“The sensitivity of many Muslims with respect to the Prophet and insults against him has unsettled our understanding of artistic freedom. There's an upside to that: the unsettledness has lead to a heightening. The debate on the Muhammad caricatures didn't only frighten Western artists, it also made them more aware of the effectiveness of art than they had been for a long time. What unholy fury art can release in societies that have yet to dissociate art from seriousness! For this and other reasons, cultural respect of religious feelings has grown markedly. In the midst of modern society, art accrues religion - Christianity included - as a kind of forgotten relative, viewing it with scepticism, new-found respect or animosity.” Harald JÃ¤hner, “Self-censorship in major and minor.”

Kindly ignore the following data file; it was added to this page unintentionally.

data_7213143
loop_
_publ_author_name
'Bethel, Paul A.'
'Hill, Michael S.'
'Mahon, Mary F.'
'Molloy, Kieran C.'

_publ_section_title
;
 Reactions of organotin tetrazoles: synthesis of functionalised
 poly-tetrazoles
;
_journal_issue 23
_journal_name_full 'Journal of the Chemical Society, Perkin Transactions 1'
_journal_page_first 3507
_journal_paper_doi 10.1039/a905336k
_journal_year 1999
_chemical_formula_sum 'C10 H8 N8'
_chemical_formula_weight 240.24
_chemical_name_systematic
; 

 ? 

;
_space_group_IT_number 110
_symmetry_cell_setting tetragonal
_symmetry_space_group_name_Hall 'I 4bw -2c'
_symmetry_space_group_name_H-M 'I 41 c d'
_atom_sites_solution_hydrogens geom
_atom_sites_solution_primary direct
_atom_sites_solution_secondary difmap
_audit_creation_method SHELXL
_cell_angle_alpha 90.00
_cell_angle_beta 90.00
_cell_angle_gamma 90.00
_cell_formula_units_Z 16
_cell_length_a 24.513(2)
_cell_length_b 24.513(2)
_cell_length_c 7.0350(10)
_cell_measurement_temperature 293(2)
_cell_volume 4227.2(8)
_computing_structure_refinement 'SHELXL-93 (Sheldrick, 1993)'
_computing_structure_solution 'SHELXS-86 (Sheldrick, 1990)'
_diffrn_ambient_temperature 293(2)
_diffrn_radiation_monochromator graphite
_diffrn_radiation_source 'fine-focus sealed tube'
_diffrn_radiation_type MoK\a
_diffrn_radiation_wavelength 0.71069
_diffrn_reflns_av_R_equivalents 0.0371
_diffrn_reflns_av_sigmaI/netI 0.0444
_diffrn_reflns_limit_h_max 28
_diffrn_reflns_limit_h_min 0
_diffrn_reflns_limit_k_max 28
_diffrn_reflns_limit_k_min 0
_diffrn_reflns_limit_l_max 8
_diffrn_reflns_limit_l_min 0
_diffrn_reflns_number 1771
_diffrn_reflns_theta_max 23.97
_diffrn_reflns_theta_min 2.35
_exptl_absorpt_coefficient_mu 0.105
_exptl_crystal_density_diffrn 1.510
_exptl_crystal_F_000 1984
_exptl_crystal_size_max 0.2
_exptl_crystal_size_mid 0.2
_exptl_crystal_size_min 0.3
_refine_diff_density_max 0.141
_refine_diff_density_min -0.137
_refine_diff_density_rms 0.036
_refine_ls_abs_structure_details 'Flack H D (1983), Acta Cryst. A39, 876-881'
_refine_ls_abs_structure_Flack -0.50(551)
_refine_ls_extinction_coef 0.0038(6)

“The artistic director of Berlin's Deutsche Oper, Kirsten Harms, has cancelled a performance of the Mozart opera "Idomeneo" that is critical of religion. The reason: She could not rule out that such a production would represent a danger for employees of the opera, or the public.
These fears are based on a danger-analysis done by the state criminal police. The analysis was carried out upon request of the state interior minister. According to the report, the opera – which was already performed three years ago, without fanfare – represented an "incalculable risk." (…) If this supposition is true, then it is because Muslims could feel that their religious feelings were hurt or insulted. But above and beyond the acknowledgement that it is regrettable to insult anyone's religion, many questions come to mind in this instance: Will Muslims' feelings really be hurt? What about Christians? Buddhists? And what about people who believe in Greek mythology?” Marcel Fürstenau, “Beware of Slippery Slope.”